Reye's syndrome is a serious disorder that affects all organs of the body, but is most harmful to the brain and liver. It causes increased pressure in the brain and accumulation of fat in the liver and other organs. Reye's syndrome is a medical emergency chiefly affecting children and teenagers and is marked by the rapid development of life-threatening neurological symptoms. It is a rare illness and has a fatality rate of about 30 to 50 percent. Ever since its association with the drug aspirin was found out, the incidence has rapidly declined. The condition was first described by R. D. K. Reye in 1963. Reye syndrome is equally distributed between the sexes. Peak ages affected are between 5-14 years.
Reye’s syndrome, owing to its rarity is often misdiagnosed as encephalitis, meningitis, diabetes or poisoning. Diagnosis of Reye’s syndrome follows the elicitation of a proper medical history and detailed physical examination. No specific treatment exists. Children should be managed in an intensive-care unit.
Cause of Reye's Syndrome
The exact cause of Reye's syndrome is unknown. The disease may occur following a viral illness, particularly an upper respiratory tract infection (URTI), influenza, varicella (chicken pox), or gastroenteritis. Reye's syndrome is particularly associated with the use of aspirin in children with viral infections. Nimesulide is another drug that could cause Reye’s syndrome when used in similar situations. Adults may rarely suffer Reye’s syndrome even in the absence of aspirin usage. Drugs like paracetamol, outdated tetracycline, valproic acid, zidovudine, didanosine, and antiemetics are also associated with Reye's or Reye's-like syndrome. Inborn Errors of Metabolism (IEMs) produce Reye's-like syndromes.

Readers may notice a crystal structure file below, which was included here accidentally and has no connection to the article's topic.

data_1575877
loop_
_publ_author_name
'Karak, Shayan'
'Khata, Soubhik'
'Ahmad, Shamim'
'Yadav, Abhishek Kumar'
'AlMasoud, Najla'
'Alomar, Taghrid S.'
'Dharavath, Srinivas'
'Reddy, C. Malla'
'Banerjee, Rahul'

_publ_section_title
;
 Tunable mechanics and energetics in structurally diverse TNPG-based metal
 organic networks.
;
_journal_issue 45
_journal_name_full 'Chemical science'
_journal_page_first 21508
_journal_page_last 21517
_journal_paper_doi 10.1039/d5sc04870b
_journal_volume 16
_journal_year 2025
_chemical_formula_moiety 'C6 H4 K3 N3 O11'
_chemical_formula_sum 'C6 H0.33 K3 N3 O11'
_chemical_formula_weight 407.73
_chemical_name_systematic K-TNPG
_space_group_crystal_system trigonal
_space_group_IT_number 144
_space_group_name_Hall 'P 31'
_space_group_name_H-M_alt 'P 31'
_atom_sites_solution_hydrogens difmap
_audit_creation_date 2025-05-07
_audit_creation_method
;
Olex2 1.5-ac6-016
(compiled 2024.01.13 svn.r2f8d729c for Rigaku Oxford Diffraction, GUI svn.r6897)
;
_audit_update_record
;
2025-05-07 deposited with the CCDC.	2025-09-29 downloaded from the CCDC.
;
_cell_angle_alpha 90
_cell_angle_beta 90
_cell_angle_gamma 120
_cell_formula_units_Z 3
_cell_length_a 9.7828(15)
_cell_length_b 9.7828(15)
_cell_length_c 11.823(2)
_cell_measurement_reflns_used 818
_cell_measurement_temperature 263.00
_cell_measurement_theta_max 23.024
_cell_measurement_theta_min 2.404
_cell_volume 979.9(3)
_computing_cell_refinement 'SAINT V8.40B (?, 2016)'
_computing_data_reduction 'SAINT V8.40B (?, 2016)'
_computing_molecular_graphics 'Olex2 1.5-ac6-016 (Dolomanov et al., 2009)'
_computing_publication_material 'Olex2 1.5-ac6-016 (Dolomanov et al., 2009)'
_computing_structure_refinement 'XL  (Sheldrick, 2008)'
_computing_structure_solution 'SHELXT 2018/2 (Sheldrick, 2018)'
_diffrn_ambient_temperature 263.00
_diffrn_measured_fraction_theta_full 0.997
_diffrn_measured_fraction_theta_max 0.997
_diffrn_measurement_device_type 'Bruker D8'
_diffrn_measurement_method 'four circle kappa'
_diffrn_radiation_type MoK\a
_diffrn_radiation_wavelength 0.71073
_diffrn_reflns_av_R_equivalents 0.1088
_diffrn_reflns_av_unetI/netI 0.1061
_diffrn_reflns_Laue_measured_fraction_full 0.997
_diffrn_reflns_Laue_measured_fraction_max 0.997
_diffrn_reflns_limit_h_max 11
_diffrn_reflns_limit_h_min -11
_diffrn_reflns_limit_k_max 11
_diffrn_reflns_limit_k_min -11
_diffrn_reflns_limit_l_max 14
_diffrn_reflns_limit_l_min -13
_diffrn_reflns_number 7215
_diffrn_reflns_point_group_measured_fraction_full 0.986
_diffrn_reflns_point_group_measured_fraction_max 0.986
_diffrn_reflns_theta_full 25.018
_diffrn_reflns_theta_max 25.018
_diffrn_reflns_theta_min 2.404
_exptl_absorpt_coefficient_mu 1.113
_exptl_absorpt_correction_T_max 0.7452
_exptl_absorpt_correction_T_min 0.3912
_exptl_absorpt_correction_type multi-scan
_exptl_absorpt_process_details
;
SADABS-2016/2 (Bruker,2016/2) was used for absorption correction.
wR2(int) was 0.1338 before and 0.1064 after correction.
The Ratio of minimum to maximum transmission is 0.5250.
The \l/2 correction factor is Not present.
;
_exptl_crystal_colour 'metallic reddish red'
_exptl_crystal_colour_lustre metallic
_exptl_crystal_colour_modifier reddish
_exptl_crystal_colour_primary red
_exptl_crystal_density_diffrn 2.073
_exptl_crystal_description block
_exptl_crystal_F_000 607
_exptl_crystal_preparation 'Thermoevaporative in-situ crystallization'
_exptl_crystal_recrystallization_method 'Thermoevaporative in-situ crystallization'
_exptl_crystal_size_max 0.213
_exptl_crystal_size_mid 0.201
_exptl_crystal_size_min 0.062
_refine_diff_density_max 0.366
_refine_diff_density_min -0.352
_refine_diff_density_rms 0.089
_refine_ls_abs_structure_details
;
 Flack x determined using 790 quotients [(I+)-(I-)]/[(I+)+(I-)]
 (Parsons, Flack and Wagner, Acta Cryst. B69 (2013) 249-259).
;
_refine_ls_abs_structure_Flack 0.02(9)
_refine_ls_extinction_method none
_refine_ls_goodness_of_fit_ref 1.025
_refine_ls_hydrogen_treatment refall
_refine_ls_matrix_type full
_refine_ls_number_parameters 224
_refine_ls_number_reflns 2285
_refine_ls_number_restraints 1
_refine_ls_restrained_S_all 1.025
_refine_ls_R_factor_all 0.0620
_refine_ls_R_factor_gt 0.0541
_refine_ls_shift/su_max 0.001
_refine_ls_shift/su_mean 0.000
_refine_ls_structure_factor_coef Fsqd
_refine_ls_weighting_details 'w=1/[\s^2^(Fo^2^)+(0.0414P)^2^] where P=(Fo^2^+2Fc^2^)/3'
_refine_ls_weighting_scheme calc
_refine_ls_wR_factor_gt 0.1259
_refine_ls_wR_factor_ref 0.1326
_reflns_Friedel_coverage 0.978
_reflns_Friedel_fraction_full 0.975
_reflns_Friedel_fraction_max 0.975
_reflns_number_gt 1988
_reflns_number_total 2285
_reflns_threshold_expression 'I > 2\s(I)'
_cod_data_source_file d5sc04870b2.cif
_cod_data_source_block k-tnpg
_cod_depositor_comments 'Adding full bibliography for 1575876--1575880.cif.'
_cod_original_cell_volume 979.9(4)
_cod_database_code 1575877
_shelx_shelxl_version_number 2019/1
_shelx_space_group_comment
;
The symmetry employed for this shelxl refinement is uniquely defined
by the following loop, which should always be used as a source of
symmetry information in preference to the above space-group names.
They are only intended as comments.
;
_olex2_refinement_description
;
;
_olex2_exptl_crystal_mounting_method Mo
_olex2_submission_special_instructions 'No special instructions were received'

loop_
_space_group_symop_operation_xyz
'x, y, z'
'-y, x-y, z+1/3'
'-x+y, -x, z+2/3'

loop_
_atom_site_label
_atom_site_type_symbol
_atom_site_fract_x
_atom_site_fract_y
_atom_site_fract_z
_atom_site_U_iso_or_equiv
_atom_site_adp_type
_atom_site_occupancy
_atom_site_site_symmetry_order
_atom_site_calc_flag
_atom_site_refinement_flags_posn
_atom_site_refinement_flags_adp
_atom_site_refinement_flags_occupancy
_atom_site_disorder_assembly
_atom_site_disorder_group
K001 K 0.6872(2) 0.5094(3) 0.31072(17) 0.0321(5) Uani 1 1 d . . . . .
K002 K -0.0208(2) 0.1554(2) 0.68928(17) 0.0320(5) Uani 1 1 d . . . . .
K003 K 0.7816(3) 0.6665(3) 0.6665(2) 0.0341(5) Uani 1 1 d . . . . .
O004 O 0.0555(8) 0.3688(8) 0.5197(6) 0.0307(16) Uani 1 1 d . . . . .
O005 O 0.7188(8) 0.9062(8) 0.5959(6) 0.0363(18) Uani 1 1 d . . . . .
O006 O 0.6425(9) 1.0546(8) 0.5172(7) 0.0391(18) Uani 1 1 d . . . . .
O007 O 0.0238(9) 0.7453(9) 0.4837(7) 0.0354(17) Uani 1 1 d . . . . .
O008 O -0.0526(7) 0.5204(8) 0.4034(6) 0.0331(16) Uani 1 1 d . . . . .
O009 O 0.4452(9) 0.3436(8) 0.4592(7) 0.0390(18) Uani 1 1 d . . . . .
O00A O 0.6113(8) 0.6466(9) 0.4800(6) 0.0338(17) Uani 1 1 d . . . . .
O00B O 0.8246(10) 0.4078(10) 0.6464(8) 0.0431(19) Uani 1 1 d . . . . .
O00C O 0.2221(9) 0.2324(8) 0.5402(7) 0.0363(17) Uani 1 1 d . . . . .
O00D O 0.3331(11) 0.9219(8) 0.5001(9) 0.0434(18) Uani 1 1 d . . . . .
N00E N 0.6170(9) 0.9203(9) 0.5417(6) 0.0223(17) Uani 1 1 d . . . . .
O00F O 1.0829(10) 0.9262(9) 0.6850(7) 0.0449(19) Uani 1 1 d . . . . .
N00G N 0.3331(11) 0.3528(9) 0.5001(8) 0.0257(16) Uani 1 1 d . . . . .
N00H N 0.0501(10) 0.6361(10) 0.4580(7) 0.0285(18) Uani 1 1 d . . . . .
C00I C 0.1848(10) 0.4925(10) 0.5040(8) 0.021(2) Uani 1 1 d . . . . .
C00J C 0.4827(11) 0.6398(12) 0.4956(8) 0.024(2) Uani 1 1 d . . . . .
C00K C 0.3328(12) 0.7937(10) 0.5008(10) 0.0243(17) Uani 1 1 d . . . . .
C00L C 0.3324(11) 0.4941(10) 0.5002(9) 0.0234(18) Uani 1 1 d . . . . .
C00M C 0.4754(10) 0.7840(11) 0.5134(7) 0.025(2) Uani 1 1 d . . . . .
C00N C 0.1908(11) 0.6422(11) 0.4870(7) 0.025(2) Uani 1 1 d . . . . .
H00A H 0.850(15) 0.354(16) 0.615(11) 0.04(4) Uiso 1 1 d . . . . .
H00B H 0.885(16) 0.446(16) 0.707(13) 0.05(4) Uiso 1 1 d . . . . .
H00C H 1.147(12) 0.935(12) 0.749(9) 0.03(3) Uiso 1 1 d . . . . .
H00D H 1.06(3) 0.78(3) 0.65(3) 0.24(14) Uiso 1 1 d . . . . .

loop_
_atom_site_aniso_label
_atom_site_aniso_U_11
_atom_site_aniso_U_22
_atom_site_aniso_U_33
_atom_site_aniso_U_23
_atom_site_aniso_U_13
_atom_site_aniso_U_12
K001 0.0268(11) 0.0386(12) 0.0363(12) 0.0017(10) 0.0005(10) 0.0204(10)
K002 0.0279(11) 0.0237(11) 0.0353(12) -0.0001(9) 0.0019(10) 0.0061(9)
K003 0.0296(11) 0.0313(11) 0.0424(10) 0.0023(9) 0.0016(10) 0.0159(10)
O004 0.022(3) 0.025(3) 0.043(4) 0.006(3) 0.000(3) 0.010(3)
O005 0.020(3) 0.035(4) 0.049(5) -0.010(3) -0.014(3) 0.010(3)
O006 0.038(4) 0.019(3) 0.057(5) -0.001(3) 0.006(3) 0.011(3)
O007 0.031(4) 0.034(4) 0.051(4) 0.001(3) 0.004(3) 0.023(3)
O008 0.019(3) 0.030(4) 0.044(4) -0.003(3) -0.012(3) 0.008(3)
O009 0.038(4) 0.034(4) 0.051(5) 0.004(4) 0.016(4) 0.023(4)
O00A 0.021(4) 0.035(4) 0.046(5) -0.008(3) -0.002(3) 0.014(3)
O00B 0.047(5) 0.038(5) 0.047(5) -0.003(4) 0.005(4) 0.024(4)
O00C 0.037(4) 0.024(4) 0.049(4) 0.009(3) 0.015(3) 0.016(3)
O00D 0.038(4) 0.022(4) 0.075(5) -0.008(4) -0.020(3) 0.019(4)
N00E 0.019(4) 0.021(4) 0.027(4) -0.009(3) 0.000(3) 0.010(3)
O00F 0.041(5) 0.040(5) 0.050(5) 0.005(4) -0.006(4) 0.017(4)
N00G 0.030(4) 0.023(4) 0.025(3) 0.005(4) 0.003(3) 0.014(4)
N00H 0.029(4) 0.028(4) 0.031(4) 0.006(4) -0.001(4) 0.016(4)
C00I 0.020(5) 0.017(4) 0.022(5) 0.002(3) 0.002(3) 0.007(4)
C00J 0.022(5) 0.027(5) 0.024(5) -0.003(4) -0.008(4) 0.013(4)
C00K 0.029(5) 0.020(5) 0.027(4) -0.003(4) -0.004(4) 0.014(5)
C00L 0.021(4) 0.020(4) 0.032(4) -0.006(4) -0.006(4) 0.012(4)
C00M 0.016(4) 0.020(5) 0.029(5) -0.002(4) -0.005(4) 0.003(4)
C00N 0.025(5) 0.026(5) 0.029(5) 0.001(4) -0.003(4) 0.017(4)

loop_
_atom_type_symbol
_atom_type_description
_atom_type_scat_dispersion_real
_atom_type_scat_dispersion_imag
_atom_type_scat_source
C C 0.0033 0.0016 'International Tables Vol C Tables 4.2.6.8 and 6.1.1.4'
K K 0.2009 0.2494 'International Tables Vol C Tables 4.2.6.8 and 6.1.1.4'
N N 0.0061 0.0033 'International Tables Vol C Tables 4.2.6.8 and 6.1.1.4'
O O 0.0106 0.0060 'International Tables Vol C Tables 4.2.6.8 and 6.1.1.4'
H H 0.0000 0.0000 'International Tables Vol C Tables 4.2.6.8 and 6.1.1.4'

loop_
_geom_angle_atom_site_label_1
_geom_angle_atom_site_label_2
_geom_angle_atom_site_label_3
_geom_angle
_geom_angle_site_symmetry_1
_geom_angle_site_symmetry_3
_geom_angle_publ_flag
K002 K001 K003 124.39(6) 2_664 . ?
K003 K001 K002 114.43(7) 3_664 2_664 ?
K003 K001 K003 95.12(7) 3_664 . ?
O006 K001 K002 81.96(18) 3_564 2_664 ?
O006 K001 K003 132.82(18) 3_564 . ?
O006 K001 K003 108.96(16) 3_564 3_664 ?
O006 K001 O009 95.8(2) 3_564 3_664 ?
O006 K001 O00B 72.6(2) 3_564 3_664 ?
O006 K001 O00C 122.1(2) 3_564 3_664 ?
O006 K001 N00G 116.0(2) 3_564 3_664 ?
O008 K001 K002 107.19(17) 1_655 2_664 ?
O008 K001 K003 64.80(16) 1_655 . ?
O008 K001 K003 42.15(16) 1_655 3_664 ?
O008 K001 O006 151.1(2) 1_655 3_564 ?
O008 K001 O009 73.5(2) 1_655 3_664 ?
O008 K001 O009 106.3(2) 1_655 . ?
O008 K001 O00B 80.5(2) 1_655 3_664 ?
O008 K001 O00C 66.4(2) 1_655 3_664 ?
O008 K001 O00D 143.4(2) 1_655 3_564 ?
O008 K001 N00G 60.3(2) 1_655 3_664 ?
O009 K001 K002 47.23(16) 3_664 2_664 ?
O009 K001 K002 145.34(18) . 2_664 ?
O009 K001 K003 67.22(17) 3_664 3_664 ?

- Nelson Textbook of Pediatrics, 18th ed.
- Cecil Medicine, 23rd Ed.
- Harrison's PRINCIPLES OF INTERNAL MEDICINE, 17TH Edition
Latest Publications and Research on Reye’s SyndromeA rare case of Reye's syndrome induced by influenza A virus with use of ibuprofen in an adult. - Published by PubMed